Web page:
Fannin County Fire Department grateful for public support

Community, Fannin County EMA/EMS, News

Blue Ridge, Ga. – The Fannin County Fire Department along with the Fannin County Volunteer Firefighter Department would like to give a huge thank you to the public for their support and show what the donations provide for the citizens of Fannin County.

In an impressive display the Fire Department laid out equipment purchased in recent years that were directly funded from donations collected by the volunteer firefighters.

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Rescue 2, the Volunteer Firefighters’ largest purchase made through public donations.

“We’ve been blessed here in the county for the last 3 years,” volunteer firefighter Kevin Panter said of the public’s donations, “it’s either been right at $100,000 or over $100,000 (per year), so the citizens have been very good.”

Through the volunteer firefighters’ mail-out program, in which those with Fannin County addresses receive a mailer asking for their support, the department has been able to purchase a number of life saving pieces of equipment.

Volunteer firefighters then decide what items and equipment is needed to assist the county “over and above” what is already funded. Once purchased all the equipment becomes county property.

One item that is purchased regularly through volunteer firefighter funds is Personal Protection Equipment (PPE), also known as “Turnout Gear” and “Bunker Gear”. This is the protective gear worn by firefighters during emergency calls.

Panter said of the gear, “It takes over $3000 just to get a firefighter with minimal essential equipment.”

It is estimated that through these donated funds, the volunteer firefighters suit up between five to ten members of the volunteer group annually.

It is not just these smaller purchases that public donations has funded, as Panter pointed out, while showing a river boat that had also been acquired in recent years: “It’s a low water river boat. We run probably 10 to 15 calls a year of people stranded in the river.”

“Our biggest purchase that the volunteers have ever made is Rescue 2,” Panter said as he pointed to a rescue truck parked in the bay of Fannin County’s new Public Safety Complex.

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Fannin County Fire Department’s “river boat” made possible through public support.

Rescue 2 is housed at the Mineral Buff station and came with an approximate price tag of $78,000.

“That was truly bought by the volunteers, by the volunteer funds,” Panter added of the volunteers’ largest purchase.

Life saving equipment has also been updated through the volunteer firefighter funds. Among the tools purchased are Rescue Rams, or Telescopic Rams. This equipment, capable of pushing apart compressed areas such as metal that has been twisted in a vehicle accident, is used with cutters and spreaders to extricate victims of road traffic incidents or collapsed buildings.

Also among the vehicle rescue equipment were two sets of Vehicle Stabilization Struts, used commonly in the event of a vehicle rollover. A set of struts when purchased has a cost of $2,600.

In the last 30 days the fire department has been able to purchase an additional $68,000 worth of new equipment. A major portion of this cost, at $12,000 per piece, was in the purchase of three new eDraulic (electric/hydraulic) Extrication Tools, more commonly known as the Jaws of Life.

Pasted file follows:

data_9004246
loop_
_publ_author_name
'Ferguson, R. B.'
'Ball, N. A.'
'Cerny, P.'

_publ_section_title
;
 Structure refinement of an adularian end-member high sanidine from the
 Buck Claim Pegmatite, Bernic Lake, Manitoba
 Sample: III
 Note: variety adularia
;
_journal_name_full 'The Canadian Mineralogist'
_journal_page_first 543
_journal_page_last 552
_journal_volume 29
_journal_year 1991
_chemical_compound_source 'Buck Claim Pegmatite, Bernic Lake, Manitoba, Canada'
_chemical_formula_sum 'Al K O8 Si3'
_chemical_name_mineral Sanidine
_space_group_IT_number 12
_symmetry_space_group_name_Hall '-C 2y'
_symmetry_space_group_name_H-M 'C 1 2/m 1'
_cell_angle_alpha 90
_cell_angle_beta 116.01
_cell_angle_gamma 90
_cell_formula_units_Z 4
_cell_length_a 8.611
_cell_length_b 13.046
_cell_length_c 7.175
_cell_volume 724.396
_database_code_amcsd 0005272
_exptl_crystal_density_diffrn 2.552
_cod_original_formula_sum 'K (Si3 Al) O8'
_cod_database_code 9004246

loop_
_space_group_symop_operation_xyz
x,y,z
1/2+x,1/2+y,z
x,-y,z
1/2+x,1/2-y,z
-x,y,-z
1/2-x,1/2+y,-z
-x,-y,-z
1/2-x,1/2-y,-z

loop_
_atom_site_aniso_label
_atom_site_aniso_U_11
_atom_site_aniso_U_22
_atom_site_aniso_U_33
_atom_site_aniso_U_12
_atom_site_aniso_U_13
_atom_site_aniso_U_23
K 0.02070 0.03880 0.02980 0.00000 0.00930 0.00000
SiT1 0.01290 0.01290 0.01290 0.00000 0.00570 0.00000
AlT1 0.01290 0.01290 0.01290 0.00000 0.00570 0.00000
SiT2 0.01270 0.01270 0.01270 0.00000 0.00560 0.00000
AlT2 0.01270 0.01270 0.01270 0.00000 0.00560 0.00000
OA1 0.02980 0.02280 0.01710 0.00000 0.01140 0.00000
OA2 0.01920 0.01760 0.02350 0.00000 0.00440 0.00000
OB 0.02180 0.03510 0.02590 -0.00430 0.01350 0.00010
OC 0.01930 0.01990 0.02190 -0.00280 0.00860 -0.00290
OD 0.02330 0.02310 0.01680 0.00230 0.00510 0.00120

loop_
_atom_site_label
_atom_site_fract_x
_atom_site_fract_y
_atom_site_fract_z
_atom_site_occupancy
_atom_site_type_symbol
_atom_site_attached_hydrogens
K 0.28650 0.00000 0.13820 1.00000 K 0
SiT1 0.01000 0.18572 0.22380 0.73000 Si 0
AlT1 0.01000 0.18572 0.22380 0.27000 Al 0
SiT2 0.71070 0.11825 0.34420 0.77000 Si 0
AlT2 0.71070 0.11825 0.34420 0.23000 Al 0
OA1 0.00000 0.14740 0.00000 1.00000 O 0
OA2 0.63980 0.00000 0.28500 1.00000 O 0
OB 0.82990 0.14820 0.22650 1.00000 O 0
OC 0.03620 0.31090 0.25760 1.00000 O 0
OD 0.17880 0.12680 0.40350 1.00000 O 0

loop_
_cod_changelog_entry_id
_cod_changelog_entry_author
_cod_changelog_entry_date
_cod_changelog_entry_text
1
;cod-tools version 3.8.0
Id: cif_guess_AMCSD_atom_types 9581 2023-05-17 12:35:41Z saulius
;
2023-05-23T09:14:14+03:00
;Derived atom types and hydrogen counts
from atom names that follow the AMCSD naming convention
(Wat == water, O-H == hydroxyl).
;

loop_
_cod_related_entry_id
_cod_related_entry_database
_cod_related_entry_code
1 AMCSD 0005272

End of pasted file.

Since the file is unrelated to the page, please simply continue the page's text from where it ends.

“That one right there is a combination tool. It spreads and it cuts,” Panter said explaining the benefits of the newly designed Jaws of Life.

The new, more compact version of the Jaws of Life is battery powered and capable of being operated by a single person. This is in contrast to the older, but still reliable version which is gas powered.

Older versions of the Jaws of Life are a bit more cumbersome for rescuers to use, with a bulkier mass, their setup and operation requires more time and personnel to employ.

“It can be a minimum of four minutes to eight minutes before we’re actually ready to start cutting on a car,” Panter said of the older version and added of the newly purchased equipment, “Now we get off the truck, get our gear, I grab that thing and as soon as I put it in my hand it’s working.”

Lastly, the volunteer firefighters purchased 18 new Thermal Imaging Cameras (TIC). These newer TICs are much smaller, lighter in weight and can attach to a firefighter’s PPE.

These TICs are valued at about $700 each, but through bundle purchasing the volunteer firefighters were able to get a discount on this price.

The compact, lightweight camera has two settings utilized by emergency personnel. The first of which is a type of temperature gauge allowing rescuers to search buildings for hot spots, which are particularly active parts of a fire or places where fire might still be active but is concealed.

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New Thermal Imaging Cameras allow firefighters to “see through smoke” to locate victims.

A second setting allows rescuers to “see through the smoke”. Panter pointed out that this setting is particularly helpful when trying to locate victims, both human and animal, in a fire.

Fire and Rescue Chief Larry Thomas spoke of the donations and the staff of volunteer firefighters in Fannin County: “I can’t say enough for the volunteers and for the community to pull and actually give us donations, as to the way that we’ve been receiving them, it’s heartfelt.”

“The county stands behind us. We’ve got donations that actually come in from people in FL that has properties here. It is really tremendous the way the community does us when it comes to donations,” Thomas said expressing thanks on the department’s behalf, and added a personal thank you to the volunteers, “For the volunteers of the department their out there in the middle of the night, of the mornings, of the day. They’re always there, and it does, it helps out a lot.”

If you would like to make a donation to the Fannin County Volunteer Firefighter Fund, donations may be dropped off in person at the new Fannin County Public Safety Complex located on Windy Ridge Road in Blue Ridge, Ga. or you can make a donation through the Volunteer Firefighters annual mailer program.